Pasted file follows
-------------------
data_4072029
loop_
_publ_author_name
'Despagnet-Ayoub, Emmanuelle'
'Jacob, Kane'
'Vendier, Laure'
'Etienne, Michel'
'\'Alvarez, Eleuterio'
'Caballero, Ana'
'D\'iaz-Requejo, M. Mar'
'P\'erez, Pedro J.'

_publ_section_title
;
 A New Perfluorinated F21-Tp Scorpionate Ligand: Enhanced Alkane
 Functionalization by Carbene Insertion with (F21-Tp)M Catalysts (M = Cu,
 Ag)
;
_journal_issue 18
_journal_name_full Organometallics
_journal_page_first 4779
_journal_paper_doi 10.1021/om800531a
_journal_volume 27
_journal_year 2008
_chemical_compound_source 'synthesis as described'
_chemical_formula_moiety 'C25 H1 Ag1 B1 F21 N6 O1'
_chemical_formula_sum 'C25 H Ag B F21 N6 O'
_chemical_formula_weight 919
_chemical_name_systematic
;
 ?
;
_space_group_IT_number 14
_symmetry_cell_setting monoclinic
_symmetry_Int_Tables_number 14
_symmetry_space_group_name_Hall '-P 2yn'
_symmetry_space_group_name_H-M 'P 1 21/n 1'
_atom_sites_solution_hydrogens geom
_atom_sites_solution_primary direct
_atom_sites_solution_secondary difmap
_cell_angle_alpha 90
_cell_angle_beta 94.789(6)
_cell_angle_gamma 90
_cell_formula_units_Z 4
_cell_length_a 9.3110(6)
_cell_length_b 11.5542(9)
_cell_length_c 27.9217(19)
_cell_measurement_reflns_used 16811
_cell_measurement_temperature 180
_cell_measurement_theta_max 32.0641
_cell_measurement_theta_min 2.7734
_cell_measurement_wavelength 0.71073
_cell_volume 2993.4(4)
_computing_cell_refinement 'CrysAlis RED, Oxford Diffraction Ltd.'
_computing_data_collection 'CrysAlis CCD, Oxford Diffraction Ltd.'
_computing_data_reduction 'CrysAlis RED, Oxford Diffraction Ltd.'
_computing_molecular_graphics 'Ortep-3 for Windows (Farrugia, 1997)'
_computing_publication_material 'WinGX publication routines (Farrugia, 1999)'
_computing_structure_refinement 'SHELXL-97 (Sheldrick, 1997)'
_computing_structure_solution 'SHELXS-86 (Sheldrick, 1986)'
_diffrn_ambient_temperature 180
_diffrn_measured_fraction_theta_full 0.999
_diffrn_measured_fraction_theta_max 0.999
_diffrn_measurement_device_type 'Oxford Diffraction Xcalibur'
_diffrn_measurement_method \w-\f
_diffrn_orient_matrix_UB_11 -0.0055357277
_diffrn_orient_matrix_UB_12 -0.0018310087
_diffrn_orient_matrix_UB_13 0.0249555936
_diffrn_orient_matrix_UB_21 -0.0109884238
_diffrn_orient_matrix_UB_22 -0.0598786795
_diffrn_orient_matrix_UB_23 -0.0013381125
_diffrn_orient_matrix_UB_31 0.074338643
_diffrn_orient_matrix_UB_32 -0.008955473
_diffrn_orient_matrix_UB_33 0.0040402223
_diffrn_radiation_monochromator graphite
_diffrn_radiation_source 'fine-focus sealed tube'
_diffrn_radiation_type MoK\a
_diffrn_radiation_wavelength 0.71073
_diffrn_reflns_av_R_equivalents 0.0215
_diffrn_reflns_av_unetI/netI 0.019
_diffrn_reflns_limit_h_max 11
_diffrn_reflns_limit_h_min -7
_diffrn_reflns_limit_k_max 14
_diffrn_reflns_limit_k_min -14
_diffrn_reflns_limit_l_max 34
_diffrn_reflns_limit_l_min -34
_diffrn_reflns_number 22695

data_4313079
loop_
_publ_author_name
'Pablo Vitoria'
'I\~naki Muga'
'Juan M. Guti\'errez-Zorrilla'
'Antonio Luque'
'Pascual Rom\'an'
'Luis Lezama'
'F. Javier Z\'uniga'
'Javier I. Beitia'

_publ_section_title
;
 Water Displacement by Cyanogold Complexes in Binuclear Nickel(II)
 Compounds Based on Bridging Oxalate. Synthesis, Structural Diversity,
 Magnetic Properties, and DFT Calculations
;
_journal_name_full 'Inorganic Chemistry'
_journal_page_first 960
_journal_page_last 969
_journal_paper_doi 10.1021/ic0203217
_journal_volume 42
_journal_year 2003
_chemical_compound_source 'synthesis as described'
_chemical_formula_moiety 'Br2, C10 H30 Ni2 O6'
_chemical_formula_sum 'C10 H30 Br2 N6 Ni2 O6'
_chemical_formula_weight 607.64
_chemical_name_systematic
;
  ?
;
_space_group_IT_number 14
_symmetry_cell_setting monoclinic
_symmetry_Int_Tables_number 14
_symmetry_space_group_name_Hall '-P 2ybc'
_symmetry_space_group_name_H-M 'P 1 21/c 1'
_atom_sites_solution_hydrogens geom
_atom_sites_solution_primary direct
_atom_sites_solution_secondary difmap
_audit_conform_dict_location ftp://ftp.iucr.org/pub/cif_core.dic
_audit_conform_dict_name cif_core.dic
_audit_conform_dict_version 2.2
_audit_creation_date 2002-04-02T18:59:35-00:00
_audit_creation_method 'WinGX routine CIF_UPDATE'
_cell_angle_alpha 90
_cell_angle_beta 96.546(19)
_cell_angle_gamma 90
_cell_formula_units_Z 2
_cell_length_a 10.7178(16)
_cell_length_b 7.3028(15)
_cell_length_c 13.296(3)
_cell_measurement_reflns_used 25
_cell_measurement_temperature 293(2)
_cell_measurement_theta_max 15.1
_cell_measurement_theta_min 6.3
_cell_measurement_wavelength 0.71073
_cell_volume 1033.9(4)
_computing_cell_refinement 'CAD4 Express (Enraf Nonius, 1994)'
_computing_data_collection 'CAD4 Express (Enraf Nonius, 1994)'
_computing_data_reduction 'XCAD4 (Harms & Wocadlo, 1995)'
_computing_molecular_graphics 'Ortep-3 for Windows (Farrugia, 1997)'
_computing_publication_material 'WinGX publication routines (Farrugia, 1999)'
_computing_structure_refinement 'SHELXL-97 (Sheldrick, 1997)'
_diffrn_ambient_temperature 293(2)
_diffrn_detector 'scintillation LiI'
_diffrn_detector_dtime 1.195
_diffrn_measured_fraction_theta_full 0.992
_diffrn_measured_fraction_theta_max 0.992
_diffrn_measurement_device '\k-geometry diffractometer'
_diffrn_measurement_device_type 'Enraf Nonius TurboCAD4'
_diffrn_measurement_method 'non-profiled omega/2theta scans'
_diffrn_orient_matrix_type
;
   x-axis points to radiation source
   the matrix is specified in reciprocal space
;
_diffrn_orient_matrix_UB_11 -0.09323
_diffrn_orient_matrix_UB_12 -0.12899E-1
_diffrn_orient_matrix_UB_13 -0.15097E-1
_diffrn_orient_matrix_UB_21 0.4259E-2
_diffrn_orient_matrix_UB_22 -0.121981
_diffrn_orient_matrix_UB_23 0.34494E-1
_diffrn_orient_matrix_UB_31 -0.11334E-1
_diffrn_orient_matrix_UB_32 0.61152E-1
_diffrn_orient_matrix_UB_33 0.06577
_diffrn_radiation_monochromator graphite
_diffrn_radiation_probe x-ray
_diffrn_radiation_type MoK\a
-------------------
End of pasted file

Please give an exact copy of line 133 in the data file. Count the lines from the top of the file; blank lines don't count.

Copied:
_cell_angle_gamma 90